Organizers also managed to assemble a new cast of hosts, judges and performers this week.
With all of this going on, Bennatt has been introducing the 50 other contestants to the state she now calls home. She insists she has remained unfazed by the drama and controversy.
“It’s not that I don’t care; it’s just that everything happens for a reason,” she said.
Bennatt described growing up in a “rickety old home” in Huffman, Texas, north of Houston. Her mother, who raised her, was a full-time teacher and often worked side jobs to pay for Bennatt’s dance and horseback riding lessons.
The family moved to Kingwood in northeast Houston when Bennatt was a teenager, and she finished school there. She went to community college and graduated from Sam Houston State University, where she earned a bachelor’s degree in biology.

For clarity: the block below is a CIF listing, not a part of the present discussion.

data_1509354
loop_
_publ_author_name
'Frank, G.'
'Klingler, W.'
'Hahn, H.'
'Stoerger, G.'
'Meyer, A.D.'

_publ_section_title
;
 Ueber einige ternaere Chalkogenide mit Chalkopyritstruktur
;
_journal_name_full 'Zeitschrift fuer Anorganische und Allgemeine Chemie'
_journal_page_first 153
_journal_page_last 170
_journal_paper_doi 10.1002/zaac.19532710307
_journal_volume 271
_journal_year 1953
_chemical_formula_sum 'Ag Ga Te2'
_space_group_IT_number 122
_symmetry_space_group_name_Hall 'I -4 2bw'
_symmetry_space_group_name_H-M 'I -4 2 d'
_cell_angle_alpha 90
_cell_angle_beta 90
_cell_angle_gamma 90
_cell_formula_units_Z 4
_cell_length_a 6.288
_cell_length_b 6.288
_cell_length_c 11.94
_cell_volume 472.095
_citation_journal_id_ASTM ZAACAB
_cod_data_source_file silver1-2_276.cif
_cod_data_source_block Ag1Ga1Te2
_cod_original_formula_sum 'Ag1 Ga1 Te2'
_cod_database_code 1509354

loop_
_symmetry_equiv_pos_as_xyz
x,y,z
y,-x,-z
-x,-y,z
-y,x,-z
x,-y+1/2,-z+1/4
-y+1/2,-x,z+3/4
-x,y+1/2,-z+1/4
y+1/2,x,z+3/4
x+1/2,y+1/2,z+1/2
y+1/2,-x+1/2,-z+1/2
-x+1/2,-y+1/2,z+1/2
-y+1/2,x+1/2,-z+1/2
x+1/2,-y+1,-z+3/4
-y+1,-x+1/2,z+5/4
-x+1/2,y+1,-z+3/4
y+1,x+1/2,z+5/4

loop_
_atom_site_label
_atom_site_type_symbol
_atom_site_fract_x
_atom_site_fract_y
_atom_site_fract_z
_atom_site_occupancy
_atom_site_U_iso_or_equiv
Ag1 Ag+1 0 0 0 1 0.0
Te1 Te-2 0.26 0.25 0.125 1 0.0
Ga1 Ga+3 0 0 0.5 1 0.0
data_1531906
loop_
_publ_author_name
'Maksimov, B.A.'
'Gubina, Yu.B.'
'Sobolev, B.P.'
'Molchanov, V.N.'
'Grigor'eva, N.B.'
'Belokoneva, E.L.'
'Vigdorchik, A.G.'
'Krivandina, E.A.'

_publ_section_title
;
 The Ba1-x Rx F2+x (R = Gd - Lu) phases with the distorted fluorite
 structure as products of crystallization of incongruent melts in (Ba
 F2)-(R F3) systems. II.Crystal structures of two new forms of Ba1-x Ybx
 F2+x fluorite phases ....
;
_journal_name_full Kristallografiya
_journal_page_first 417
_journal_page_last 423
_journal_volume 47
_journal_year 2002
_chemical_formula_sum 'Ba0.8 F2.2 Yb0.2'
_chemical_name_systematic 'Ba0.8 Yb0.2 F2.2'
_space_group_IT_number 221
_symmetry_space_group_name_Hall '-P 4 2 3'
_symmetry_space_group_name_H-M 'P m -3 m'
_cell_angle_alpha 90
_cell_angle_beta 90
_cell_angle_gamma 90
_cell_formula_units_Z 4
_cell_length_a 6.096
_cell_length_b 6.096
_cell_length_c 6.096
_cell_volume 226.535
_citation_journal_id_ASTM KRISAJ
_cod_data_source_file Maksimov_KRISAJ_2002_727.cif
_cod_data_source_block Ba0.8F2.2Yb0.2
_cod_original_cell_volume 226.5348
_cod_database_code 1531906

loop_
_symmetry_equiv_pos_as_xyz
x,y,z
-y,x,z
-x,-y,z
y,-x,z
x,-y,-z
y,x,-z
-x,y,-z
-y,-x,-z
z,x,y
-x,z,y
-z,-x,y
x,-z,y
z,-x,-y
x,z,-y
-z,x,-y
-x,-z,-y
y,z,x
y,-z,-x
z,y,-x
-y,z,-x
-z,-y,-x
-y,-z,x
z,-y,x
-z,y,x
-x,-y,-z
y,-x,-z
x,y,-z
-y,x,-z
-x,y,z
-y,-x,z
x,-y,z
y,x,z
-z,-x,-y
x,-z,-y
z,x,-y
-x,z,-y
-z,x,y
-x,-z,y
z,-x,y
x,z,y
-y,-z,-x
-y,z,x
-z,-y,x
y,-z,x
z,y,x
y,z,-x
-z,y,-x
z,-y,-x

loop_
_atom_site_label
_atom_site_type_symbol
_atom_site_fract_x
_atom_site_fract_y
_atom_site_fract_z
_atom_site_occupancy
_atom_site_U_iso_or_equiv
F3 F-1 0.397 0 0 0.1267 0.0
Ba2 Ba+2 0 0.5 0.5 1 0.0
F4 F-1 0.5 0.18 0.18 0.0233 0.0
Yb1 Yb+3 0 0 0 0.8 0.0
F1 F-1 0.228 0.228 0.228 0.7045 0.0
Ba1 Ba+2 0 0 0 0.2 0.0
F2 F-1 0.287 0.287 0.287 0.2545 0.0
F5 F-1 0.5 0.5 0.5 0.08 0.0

While still an 18-year-old student, Bennatt became a cheerleader for the NFL Houston Texans. She called the feeling of cheering in front of such large crowds exhilarating, and she wonders if she will feel the same way competing in Sunday’s pageant that she felt under the stadium lights.
“It was all about the experience, and because I was so young, I just thought it was really cool to dance and make a little money doing it,” she said.
Bennatt then moved to New Mexico to pursue a master’s degree after working as a plastic surgeon’s surgical assistant. She won the Miss New Mexico crown and competed in the 2013 Miss America pageant, a different organization from Miss USA. She credits the Miss America experience for teaching her public speaking and getting her more involved in philanthropy.
“But who doesn’t love to learn to be more beautiful?” she said when explaining the differences between Miss USA/Miss Universe and Miss America. “That’s what the Miss Universe organization really embodies in all of their women.”
She moved to New Orleans to be near her boyfriend, who brought her five pairs of eyelashes when she started running low a few days ago.
Bennatt spent a year working as a legal assistant in New Orleans before entering the Loyola College of Law, where she just finished her first year.